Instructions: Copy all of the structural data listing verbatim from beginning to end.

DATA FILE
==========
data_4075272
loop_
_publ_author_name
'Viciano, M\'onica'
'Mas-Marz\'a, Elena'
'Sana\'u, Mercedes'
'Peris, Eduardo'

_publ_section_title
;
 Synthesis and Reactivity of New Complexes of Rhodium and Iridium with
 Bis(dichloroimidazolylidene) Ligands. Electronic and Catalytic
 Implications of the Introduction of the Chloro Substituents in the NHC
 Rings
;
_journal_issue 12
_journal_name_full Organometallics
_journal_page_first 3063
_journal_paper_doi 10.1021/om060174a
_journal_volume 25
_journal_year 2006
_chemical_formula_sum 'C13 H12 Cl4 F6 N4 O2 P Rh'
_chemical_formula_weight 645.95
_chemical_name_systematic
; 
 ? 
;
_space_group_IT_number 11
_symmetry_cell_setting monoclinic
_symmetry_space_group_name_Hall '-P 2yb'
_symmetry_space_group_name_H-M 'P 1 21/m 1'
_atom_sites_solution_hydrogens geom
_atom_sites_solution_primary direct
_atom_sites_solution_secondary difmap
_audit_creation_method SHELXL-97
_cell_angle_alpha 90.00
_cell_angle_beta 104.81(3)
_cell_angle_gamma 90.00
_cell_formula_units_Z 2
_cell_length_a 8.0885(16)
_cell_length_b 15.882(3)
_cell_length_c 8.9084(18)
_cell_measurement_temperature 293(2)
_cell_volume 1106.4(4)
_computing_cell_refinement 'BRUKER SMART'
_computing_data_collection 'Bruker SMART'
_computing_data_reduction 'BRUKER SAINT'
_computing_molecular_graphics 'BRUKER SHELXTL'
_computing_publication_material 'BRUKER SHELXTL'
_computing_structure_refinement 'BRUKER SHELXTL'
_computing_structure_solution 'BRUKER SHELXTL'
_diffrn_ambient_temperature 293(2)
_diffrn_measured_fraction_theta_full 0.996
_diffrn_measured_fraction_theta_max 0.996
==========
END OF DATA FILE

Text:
data_4075272
loop_
_publ_author_name
'Viciano, M\'onica'
'Mas-Marz\'a, Elena'
'Sana\'u, Mercedes'
'Peris, Eduardo'

_publ_section_title
;
 Synthesis and Reactivity of New Complexes of Rhodium and Iridium with
 Bis(dichloroimidazolylidene) Ligands. Electronic and Catalytic
 Implications of the Introduction of the Chloro Substituents in the NHC
 Rings
;
_journal_issue 12
_journal_name_full Organometallics
_journal_page_first 3063
_journal_paper_doi 10.1021/om060174a
_journal_volume 25
_journal_year 2006
_chemical_formula_sum 'C13 H12 Cl4 F6 N4 O2 P Rh'
_chemical_formula_weight 645.95
_chemical_name_systematic
; 
 ? 
;
_space_group_IT_number 11
_symmetry_cell_setting monoclinic
_symmetry_space_group_name_Hall '-P 2yb'
_symmetry_space_group_name_H-M 'P 1 21/m 1'
_atom_sites_solution_hydrogens geom
_atom_sites_solution_primary direct
_atom_sites_solution_secondary difmap
_audit_creation_method SHELXL-97
_cell_angle_alpha 90.00
_cell_angle_beta 104.81(3)
_cell_angle_gamma 90.00
_cell_formula_units_Z 2
_cell_length_a 8.0885(16)
_cell_length_b 15.882(3)
_cell_length_c 8.9084(18)
_cell_measurement_temperature 293(2)
_cell_volume 1106.4(4)
_computing_cell_refinement 'BRUKER SMART'
_computing_data_collection 'Bruker SMART'
_computing_data_reduction 'BRUKER SAINT'
_computing_molecular_graphics 'BRUKER SHELXTL'
_computing_publication_material 'BRUKER SHELXTL'
_computing_structure_refinement 'BRUKER SHELXTL'
_computing_structure_solution 'BRUKER SHELXTL'
_diffrn_ambient_temperature 293(2)
_diffrn_measured_fraction_theta_full 0.996
_diffrn_measured_fraction_theta_max 0.996